Sunday, September 25, 2011

After Agile Coach Camp 2011

I spent this weekend at Agile Coach Camp in Columbus, Ohio. It was my first open space conference, and I loved it! Learn about Open Space unconferences on Wikipedia.  I won't even try to explain it.

Friendship, community, sharing, equality, questions, suggestions, personal revelations, self-examination, laughter, fun - I received all these things and more. Zee Spencer summarized some of the sessions here, and I'm sure there will be others. There's a picture of the sessions board showing most of the Saturday sessions.

You can get a small taste of the amazing energy of the event by reading the #accus hashtag on Twitter.

In 2012, Agile Coach Camp will be in Minneapolis. If you can, you owe it to yourself to go.

Friday, September 9, 2011

Advice for someone wanting to get (back) into software development

I was talking to a friend today who was doing software development several years ago but has been unemployed for a while. He asked if I had any ideas about what he might to to get back into software.

(An an aside,  Patrick Welsh already wrote a great piece about why people should consider a career in software)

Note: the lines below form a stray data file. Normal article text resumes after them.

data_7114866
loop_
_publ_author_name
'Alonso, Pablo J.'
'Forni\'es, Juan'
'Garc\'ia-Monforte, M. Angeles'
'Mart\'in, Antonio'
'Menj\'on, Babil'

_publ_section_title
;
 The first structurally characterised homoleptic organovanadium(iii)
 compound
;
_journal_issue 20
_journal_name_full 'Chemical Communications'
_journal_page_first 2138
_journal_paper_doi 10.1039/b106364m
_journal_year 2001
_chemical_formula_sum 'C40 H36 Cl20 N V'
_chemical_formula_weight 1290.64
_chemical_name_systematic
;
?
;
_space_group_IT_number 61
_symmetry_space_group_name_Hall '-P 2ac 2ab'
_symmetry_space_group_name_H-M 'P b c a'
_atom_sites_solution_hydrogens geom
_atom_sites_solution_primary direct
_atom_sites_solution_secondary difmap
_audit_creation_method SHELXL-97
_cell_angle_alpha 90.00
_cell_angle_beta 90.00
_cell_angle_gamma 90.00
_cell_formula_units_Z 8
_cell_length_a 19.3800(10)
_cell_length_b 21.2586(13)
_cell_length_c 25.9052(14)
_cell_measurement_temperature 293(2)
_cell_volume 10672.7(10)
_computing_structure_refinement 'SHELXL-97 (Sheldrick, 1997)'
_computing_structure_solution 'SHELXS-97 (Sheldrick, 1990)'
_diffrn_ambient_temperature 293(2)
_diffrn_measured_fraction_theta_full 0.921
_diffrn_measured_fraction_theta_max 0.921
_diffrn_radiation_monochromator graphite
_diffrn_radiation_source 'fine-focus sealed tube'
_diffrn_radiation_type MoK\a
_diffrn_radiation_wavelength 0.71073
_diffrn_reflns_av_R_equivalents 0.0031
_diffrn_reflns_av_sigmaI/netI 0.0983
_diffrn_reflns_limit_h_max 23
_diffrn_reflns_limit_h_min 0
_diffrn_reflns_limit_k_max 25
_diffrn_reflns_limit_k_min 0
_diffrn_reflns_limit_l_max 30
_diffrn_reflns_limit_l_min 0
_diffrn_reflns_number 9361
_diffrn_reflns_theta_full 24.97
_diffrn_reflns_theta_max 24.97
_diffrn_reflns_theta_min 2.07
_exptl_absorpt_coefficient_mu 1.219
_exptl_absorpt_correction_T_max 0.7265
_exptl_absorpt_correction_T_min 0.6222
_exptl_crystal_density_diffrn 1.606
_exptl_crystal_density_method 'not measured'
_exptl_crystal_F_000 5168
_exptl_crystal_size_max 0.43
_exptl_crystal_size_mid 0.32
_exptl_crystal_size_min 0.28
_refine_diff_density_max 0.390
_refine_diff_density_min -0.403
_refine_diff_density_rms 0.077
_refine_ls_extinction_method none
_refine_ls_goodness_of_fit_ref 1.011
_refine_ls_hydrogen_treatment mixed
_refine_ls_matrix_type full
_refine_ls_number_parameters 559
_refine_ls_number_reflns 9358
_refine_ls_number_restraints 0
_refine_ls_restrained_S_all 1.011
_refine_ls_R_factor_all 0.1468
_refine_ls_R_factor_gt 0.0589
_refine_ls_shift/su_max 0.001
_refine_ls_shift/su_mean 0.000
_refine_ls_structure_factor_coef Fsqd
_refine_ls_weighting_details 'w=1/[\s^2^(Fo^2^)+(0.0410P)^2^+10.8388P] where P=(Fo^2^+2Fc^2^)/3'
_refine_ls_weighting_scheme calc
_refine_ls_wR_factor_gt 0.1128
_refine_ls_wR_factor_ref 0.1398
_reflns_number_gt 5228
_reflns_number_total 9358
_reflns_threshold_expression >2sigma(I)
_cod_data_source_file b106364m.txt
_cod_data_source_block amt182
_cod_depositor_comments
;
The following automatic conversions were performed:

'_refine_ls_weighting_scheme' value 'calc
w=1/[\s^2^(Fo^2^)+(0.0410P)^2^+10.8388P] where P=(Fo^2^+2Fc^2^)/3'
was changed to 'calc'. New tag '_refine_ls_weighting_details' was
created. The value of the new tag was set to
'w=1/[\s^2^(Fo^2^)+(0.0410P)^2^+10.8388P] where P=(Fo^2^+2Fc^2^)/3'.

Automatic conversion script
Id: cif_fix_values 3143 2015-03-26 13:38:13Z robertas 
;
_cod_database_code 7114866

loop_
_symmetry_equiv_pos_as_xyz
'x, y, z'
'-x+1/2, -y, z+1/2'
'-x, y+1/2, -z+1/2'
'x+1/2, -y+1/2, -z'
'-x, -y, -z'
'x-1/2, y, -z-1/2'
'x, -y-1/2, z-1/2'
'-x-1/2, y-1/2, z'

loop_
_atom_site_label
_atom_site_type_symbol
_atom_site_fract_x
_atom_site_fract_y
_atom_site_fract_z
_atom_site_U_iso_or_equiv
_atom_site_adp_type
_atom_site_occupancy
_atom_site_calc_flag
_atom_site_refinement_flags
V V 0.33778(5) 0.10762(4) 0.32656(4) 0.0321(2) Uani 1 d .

Here are some of the thoughts I gave my friend on how to get (re)started in the industry:

- If you don't have work experience to show on your resume, create relevant non-work experiences and structure your resume to show them.

- If you're not already on Twitter, set up an account and use the search function to find experts in the areas you are interested in. Follow them.

- Attend groups/events where people who do what you want to do gather. Ask people questions about what they do. Ask what blogs they read and who they follow on Twitter.

- Start learning web programming, throw up a website, publish the code on someplace like github, and keep updating it. One place to start might be:

- Expose yourself to new languages and technologies: ruby, scala, functional languages, automated testing, continuous iteration ...

- If you're not currently working, ask about an internship someplace you'd like to work at, even if it has to be unpaid.

- Be helpful - volunteer for anything related to your targeted field. People remember/like you better if you've helped them. Less cynically, it gives people a chance to see who you are and what your attitude and skills are.

- Don't get hung up on getting/finishing a degree if you don't already have one, especially if it would take away from getting real life experience.

- Read this book about managing your software career:
"The Passionate Programmer: Creating a Remarkable Career in Software Development" by Chad Fowler

- Consider reading this book about agile software development:
"The Art of Agile Development" by James Shore

Finally: Don't follow my advice without deciding for yourself if it makes sense for you. Ask other people about it as well.